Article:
How high notes work.

Discussion in 'Trumpet Discussion' started by keigoh, May 29, 2013.

  1. keigoh

    keigoh Pianissimo User

    Oct 24, 2012
    I'm a bit confused about how high notes work...
    I've always been taught to make the air faster by making a tee syllable along with a smaller aperture for high notes. But lately, I've read some of other people's posts in this site, and I'm starting to question the concept. Is playing high notes on the trumpet more than just using fast air and a small aperture?
    Last edited: May 29, 2013
  2. DaTrump

    DaTrump Forte User

    Oct 21, 2011
    Huntsville, Texas
    There are dozens, if not hundreds of variables that go into playing certain notes, it's best not to think t0o hard and just do what works. Keep your air fast and don't think too much.
  3. Vulgano Brother

    Vulgano Brother Moderator Staff Member

    Mar 23, 2006
    Parts Unknown
    I'll agree with DaTrump. Almost all verbal tips about how to play the trumpet are the result of reverse engineering. Ask a good high-note player how they do it and very often they'll look at their own playing and describe the symptoms. The cause, however, is almost always intelligent practice, not neglecting any area, and the willingness to be patient.
  4. mchs3d

    mchs3d Mezzo Forte User

    Sep 30, 2005
    Provo, UT
    How about you just slam the horn to your face? That usually seems to work.
  5. keigoh

    keigoh Pianissimo User

    Oct 24, 2012
    heck no. extra mouthpiece pressure will just bring me trouble. i used to do it all the time, but it started to not work at some point.
  6. mattiasc

    mattiasc Piano User

    Jan 14, 2013
    I think it works better when you play the trumpet like a flute
    Or start like this and then bring your trumpet to your mouth
  7. applianceguy

    applianceguy Pianissimo User

    May 22, 2012
    San Antonio Texas
    I think he is serious!

    To obtain upper register you must re-learn your placement and embouchure. Center the mpc, or mostly upper lip, trying to keep the upper rim up above the "red" of the lips. Purse the lips "Inward" that's right do not pooch them out (YOU DO NOT wanna look like the lady pictured above)., draw them in and then to ascend, you "Curl" the upper lip upward and inward and at the same time push upward with your "diaphragm."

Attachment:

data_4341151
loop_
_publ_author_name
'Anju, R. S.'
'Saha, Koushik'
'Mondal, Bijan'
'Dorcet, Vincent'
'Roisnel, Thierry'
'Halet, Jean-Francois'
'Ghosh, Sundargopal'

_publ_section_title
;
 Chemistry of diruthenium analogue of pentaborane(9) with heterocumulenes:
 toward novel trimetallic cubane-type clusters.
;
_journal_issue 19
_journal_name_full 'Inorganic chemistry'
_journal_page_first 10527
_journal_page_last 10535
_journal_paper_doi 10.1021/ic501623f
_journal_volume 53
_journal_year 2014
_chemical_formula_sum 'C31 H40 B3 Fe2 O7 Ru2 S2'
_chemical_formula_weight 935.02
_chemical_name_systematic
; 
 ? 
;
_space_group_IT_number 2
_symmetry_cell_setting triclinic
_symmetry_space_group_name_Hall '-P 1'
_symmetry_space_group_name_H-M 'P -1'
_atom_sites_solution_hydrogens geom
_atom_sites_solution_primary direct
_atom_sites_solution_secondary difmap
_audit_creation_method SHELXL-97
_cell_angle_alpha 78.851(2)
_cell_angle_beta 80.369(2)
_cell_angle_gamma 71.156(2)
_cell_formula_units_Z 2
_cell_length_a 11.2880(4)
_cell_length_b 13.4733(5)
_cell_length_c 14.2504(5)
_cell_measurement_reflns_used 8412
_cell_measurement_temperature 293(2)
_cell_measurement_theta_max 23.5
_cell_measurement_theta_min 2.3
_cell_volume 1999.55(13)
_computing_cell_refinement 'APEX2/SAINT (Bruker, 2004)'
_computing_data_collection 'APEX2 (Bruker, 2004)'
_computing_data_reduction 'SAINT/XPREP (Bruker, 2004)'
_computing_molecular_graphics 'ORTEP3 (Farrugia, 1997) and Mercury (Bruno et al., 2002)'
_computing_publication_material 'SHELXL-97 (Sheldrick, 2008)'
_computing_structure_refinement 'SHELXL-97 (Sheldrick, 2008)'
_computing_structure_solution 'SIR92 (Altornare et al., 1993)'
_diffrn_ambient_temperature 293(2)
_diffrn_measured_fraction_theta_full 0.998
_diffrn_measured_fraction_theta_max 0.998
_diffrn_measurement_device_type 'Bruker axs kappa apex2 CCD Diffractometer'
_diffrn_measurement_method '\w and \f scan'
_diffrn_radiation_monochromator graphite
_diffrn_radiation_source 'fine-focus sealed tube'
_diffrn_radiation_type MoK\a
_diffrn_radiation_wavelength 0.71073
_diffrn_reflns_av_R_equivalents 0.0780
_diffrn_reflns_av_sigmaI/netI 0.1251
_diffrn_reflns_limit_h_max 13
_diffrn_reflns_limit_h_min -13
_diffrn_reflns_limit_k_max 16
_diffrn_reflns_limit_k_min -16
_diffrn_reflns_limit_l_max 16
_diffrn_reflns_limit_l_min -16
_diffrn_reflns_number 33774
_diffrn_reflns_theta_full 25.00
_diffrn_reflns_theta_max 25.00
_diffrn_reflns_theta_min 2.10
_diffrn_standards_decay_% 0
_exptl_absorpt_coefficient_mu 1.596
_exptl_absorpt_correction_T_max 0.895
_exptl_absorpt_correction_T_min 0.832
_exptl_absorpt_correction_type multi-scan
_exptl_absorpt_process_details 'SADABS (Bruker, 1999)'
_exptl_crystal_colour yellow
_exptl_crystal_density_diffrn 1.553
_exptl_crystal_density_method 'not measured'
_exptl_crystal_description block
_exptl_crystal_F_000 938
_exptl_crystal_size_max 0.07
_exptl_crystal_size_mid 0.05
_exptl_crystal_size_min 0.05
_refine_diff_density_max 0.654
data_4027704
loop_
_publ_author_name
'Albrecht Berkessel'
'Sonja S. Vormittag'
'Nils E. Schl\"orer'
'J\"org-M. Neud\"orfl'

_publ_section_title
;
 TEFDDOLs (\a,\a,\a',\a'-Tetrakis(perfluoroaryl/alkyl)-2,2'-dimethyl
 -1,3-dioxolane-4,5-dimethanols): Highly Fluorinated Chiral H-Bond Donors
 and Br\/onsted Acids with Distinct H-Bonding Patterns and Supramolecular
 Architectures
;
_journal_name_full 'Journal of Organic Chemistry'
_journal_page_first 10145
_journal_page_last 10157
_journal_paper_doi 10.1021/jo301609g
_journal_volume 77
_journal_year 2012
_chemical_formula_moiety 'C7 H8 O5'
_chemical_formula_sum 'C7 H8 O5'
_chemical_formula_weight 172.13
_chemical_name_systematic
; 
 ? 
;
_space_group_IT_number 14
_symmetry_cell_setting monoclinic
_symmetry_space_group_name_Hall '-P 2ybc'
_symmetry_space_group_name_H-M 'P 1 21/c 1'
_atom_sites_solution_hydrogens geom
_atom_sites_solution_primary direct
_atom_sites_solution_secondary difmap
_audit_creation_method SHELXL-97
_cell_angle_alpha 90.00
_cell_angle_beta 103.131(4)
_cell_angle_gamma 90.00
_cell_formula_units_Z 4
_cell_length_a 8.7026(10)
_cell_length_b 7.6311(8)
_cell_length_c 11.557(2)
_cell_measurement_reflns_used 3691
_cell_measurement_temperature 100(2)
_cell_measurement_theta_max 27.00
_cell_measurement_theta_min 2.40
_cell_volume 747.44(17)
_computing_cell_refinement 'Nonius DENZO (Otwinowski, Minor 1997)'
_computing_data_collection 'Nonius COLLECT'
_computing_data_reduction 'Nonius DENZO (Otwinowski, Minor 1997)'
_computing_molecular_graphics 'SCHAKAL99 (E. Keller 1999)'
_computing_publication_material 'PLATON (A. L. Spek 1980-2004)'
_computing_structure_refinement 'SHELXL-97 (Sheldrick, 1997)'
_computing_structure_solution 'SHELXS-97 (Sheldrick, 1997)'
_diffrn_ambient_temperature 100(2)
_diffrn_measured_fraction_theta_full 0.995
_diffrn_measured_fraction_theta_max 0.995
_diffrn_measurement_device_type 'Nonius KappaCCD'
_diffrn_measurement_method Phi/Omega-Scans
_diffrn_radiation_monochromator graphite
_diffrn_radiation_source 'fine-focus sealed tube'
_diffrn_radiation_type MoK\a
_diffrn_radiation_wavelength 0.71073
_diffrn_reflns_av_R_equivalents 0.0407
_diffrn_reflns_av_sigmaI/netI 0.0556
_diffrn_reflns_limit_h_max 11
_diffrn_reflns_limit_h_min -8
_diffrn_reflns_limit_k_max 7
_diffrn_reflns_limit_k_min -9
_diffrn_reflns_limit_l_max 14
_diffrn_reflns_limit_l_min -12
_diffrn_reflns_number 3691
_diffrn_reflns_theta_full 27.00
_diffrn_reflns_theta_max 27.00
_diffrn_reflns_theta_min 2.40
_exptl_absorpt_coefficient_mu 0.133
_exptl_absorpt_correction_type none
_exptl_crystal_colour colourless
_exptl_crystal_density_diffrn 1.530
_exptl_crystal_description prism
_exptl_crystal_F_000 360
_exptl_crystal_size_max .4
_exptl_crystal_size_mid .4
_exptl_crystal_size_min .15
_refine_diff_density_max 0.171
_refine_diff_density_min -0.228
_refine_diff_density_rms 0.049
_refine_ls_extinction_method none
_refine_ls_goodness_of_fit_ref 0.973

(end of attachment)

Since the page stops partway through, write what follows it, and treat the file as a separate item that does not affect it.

These are called lip slurs. practice these lip slurs and try to ascend while using the least amount of pressure. try applying backward pressure with only a finger. These are the famous "Long tone and lip slurs" exercises that are talked about so often. I found that I have to play off center to find the muscle group that will actually perform the curling action.., but everybody's anatomy is different.

    Give it time, it is almost like re-learning to play all over again. Oh, and your sound quality will suffer dramatically at first, but will return with time. It will sound like a Cat howling, at first but it will get better!!

    Last edited: May 30, 2013
  8. gmonady

    gmonady Utimate User

    Jan 28, 2011
    Dayton, Ohio
    The basics... first see the note.... hear the note you want to achieve... and concentrate on that sound

    Then do these three steps:

    Lift the shoulders while inhaling to get maximum air support
    Put pressure, force into epigastric (at the stomach) abdominal muscles and keep them tight while blowing (this allows you to relax the embouchure. Let the belly do the work.)
    Relax the tongue, and open the mouth... and let the air flow to that note you envision in your mind (the Zen component)

    DO NOT force the trumpet mouthpiece into your lips... keep it light on the lips.
  9. tobylou8

    tobylou8 Utimate User

    Dec 22, 2008
    It takes a lot of dedicated practice playing high notes (which is relative to the individual player). As you progress up the scale, the high note you used to "say" tee on has to become the one you say "too" on. Eventually it should become "taa" or aa-oo-ee v. taa,too,tee. G on the top of the staff used to be my "tee" note, now it's a "taa" note. Currently, High F-A are my "tee" notes (DHC isn't far off as a real note!). Long tones, playing ppp and pedals are important parts of my regimen. Since embouchures are personal, it's a result of trial and error. What works for me may not for you. I have an overbite and you may have an underbite.
  10. JNINWI

    JNINWI Piano User

    Apr 26, 2011
    Upper range is a very personal thing, as everyone is built different, although the concept is always the same. There are many players that actually have two “Sets” on the mouthpiece, one for normal playing and one for the upper range. I used to have to use two sets, but have taught myself one set for my full range, (Thank you Colin advanced lip flexibilities and Leon Marrin). To achieve this I had to do the opposite of appliance guy. I use approx. ¾ bottom lip, ¼ upper lip all the time, and only enough pressure to make a seal, no more. When ascending I curl my bottom lip in and back and my bell drops down slightly. Also Gmonady hits the nail on the head with pressure…..NEVER use excess pressure, never. It’s done with relaxing your upper body, opening your airway to accept the fast air and forward tongue arch, pressure is your enemy in the upper range every time…. When teaching yourself to play in the upper range, practice very softly. It will start out as a squeak, but a squeak today WILL be a note down the road. Teach your muscles what to do to hit that note first, let it go into muscle memory, once it’s there, (and it will take a while, be patient) just press on the gas pedal (air) and you will have your volume AND note…
    One thing I have found is that when my upper range is working correctly it is a huge flag that everything is working correctly…. Hint !

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